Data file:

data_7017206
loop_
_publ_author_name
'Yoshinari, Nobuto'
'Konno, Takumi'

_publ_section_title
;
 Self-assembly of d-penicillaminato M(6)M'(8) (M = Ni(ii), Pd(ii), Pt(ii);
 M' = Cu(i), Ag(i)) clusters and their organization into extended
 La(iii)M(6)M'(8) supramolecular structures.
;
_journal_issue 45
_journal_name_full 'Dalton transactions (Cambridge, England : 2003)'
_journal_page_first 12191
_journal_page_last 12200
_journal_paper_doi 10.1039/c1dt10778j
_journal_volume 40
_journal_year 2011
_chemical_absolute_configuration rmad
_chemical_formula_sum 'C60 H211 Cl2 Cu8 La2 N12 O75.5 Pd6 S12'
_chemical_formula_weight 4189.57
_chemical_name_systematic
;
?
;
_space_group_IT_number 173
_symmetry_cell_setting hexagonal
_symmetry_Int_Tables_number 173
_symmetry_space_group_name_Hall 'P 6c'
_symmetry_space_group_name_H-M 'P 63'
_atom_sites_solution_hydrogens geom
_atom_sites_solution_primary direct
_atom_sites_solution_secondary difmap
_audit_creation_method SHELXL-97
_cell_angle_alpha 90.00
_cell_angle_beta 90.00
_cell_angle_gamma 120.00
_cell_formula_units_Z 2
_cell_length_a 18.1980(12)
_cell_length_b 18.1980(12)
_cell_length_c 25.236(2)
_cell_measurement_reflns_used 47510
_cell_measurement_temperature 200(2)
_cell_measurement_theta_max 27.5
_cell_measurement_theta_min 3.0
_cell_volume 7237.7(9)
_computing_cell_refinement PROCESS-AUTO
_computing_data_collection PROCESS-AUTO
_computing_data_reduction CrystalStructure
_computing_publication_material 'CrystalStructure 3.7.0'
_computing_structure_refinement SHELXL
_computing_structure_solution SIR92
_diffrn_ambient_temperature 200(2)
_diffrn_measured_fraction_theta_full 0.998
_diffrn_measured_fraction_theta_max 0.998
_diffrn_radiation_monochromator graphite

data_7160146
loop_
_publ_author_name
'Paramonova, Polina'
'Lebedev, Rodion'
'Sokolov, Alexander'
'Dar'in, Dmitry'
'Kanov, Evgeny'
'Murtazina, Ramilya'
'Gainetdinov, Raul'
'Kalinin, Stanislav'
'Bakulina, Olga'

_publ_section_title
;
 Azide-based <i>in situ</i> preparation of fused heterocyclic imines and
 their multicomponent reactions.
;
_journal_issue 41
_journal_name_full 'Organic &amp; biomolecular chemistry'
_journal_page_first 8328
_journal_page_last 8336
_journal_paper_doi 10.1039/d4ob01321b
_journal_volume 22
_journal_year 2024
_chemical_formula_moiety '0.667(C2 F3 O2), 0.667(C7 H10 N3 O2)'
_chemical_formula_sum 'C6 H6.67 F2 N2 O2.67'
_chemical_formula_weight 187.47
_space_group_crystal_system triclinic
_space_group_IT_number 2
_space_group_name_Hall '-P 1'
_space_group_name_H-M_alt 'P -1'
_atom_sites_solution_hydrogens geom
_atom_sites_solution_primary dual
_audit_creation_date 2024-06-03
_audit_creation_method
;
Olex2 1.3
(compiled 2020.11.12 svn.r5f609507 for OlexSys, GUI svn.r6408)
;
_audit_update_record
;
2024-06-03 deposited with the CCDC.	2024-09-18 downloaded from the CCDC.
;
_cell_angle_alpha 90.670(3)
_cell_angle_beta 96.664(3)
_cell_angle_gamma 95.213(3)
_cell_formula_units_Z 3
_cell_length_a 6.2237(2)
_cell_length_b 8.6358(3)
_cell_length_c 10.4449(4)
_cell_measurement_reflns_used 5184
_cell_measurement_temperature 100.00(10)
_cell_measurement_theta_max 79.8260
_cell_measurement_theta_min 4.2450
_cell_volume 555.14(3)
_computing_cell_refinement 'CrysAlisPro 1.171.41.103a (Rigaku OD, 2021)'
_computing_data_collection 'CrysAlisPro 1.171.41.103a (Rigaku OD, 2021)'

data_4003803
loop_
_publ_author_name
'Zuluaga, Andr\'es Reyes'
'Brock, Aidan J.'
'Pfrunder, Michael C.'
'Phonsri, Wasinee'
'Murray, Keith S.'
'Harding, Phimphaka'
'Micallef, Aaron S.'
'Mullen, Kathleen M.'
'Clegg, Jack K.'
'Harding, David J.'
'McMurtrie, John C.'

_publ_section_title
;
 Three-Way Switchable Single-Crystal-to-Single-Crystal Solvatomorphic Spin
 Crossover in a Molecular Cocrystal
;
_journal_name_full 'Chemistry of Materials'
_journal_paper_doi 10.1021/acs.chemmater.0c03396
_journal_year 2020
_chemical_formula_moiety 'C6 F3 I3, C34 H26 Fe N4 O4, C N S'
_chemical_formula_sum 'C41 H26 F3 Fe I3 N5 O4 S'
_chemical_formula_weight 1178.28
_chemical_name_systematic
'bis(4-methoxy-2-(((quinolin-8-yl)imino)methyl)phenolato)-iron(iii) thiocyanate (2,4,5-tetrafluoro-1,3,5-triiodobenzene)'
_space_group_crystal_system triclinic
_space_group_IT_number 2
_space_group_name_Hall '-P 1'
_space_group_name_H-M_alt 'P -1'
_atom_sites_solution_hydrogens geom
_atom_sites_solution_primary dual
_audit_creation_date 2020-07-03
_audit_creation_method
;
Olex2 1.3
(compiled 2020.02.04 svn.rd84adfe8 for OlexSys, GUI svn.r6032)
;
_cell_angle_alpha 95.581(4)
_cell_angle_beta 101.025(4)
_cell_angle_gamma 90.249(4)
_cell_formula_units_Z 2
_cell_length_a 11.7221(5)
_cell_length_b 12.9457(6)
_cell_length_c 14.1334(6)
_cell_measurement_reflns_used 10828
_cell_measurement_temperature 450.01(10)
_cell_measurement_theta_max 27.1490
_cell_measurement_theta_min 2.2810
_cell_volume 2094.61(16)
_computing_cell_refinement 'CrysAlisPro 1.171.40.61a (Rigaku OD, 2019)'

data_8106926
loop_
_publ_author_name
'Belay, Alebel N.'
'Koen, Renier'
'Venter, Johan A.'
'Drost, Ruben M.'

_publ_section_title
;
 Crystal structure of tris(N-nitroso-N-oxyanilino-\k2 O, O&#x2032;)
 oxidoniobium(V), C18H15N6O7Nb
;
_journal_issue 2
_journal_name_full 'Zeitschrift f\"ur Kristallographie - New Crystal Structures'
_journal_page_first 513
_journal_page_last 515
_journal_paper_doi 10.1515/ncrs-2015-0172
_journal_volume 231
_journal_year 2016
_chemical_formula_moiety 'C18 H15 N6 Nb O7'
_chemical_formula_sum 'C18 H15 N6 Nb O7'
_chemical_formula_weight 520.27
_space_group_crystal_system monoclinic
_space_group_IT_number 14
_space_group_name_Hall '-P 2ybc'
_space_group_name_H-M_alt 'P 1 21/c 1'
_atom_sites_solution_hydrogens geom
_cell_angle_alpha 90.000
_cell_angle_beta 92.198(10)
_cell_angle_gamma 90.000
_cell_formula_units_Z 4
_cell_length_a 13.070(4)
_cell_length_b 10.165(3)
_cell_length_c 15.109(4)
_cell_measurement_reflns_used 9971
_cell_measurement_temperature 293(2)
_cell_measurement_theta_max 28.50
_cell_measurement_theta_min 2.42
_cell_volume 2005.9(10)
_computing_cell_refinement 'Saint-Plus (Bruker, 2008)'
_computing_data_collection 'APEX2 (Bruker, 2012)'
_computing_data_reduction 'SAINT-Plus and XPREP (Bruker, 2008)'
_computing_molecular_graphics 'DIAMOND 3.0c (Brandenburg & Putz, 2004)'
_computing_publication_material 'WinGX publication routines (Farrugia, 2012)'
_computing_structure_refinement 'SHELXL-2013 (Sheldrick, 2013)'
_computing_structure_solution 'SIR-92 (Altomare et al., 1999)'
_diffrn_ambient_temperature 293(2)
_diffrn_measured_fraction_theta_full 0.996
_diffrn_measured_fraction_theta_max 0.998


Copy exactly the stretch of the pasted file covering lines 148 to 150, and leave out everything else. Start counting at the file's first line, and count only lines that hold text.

_audit_creation_method
;
Olex2 1.3